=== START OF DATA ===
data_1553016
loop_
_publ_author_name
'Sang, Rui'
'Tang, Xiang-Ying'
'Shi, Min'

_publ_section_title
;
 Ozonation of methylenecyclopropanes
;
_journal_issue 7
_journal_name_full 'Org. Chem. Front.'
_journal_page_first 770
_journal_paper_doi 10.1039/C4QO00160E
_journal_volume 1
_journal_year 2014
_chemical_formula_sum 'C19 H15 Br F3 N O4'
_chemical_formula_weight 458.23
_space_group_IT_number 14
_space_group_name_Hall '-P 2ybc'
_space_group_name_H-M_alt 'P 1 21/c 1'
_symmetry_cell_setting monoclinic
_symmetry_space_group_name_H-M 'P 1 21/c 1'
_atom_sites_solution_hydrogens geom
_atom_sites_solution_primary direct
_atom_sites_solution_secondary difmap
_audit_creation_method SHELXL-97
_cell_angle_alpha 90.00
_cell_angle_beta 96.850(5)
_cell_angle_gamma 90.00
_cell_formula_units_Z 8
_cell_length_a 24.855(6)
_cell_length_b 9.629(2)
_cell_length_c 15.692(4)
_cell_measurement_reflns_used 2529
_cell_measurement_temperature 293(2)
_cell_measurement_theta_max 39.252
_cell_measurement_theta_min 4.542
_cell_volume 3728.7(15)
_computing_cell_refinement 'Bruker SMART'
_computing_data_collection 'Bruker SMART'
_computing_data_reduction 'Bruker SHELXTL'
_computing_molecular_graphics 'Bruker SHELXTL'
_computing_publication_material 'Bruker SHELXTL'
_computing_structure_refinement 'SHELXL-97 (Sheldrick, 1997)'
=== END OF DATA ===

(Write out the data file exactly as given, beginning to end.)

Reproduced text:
data_1553016
loop_
_publ_author_name
'Sang, Rui'
'Tang, Xiang-Ying'
'Shi, Min'

_publ_section_title
;
 Ozonation of methylenecyclopropanes
;
_journal_issue 7
_journal_name_full 'Org. Chem. Front.'
_journal_page_first 770
_journal_paper_doi 10.1039/C4QO00160E
_journal_volume 1
_journal_year 2014
_chemical_formula_sum 'C19 H15 Br F3 N O4'
_chemical_formula_weight 458.23
_space_group_IT_number 14
_space_group_name_Hall '-P 2ybc'
_space_group_name_H-M_alt 'P 1 21/c 1'
_symmetry_cell_setting monoclinic
_symmetry_space_group_name_H-M 'P 1 21/c 1'
_atom_sites_solution_hydrogens geom
_atom_sites_solution_primary direct
_atom_sites_solution_secondary difmap
_audit_creation_method SHELXL-97
_cell_angle_alpha 90.00
_cell_angle_beta 96.850(5)
_cell_angle_gamma 90.00
_cell_formula_units_Z 8
_cell_length_a 24.855(6)
_cell_length_b 9.629(2)
_cell_length_c 15.692(4)
_cell_measurement_reflns_used 2529
_cell_measurement_temperature 293(2)
_cell_measurement_theta_max 39.252
_cell_measurement_theta_min 4.542
_cell_volume 3728.7(15)
_computing_cell_refinement 'Bruker SMART'
_computing_data_collection 'Bruker SMART'
_computing_data_reduction 'Bruker SHELXTL'
_computing_molecular_graphics 'Bruker SHELXTL'
_computing_publication_material 'Bruker SHELXTL'
_computing_structure_refinement 'SHELXL-97 (Sheldrick, 1997)'